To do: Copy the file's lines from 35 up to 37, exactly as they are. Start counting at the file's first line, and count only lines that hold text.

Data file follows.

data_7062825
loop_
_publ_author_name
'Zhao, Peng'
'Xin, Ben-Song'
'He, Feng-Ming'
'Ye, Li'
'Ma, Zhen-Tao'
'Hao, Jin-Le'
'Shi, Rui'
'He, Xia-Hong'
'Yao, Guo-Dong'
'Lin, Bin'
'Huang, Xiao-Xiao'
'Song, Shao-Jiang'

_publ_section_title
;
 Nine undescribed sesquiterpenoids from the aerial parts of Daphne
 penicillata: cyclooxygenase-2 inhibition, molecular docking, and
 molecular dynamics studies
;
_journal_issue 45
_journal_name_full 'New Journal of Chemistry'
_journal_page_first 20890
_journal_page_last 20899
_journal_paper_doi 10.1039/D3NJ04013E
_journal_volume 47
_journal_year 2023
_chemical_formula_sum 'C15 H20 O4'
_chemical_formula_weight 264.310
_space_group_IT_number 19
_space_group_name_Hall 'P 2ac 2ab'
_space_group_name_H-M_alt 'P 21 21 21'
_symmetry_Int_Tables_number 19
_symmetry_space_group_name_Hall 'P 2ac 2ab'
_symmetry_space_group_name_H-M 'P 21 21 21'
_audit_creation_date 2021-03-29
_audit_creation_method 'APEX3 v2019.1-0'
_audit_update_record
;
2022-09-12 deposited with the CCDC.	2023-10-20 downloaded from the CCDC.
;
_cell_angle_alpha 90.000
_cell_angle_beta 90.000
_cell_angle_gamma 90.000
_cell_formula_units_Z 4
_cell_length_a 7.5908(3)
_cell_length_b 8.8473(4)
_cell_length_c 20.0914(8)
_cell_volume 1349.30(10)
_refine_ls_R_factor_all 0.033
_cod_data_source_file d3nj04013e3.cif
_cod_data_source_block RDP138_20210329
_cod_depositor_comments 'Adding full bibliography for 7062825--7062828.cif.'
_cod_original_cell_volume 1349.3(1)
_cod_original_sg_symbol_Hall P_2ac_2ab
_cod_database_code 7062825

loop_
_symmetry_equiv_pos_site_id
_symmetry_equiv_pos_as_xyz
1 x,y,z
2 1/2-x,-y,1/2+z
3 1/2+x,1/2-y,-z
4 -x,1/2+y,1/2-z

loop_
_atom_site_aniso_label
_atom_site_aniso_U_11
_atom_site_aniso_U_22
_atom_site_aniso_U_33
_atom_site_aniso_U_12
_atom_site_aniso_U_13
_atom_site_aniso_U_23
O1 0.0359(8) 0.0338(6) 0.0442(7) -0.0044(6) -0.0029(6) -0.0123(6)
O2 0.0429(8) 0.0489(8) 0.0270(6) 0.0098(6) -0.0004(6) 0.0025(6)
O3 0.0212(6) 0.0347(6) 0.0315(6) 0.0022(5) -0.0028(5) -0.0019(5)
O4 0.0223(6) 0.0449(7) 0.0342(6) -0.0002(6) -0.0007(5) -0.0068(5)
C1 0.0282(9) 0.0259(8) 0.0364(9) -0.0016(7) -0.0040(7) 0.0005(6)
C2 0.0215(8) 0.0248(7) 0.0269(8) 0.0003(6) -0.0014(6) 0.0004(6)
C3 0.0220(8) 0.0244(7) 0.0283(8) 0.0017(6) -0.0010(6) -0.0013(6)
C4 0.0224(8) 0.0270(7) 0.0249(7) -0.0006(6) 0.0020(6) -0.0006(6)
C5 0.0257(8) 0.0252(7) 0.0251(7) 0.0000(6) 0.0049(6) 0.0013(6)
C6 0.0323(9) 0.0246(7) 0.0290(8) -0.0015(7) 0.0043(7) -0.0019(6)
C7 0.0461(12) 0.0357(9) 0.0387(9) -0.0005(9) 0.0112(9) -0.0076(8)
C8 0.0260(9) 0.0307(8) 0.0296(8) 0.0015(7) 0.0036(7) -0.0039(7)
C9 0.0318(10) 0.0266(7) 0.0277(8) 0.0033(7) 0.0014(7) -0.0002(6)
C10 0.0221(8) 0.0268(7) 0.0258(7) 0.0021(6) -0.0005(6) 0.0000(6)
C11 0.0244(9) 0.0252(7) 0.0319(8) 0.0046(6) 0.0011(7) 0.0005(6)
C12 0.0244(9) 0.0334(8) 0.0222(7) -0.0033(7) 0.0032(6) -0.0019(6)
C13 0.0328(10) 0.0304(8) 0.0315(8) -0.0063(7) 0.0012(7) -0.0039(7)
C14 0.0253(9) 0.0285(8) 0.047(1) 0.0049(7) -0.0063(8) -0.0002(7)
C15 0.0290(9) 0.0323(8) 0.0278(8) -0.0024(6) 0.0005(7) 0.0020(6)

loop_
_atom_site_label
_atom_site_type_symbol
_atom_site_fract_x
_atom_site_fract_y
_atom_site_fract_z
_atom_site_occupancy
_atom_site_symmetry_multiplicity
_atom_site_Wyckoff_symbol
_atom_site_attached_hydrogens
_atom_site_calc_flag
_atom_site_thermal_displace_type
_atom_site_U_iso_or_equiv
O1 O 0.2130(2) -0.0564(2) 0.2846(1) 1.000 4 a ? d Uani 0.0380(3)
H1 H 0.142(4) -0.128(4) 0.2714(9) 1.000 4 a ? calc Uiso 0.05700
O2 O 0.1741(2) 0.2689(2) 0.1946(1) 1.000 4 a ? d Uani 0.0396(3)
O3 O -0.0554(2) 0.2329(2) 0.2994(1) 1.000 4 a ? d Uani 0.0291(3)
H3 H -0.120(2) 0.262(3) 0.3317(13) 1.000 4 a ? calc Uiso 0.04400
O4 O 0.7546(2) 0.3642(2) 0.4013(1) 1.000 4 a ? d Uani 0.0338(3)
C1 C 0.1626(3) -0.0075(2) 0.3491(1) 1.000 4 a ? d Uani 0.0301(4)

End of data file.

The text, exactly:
_symmetry_space_group_name_Hall 'P 2ac 2ab'
_symmetry_space_group_name_H-M 'P 21 21 21'
_audit_creation_date 2021-03-29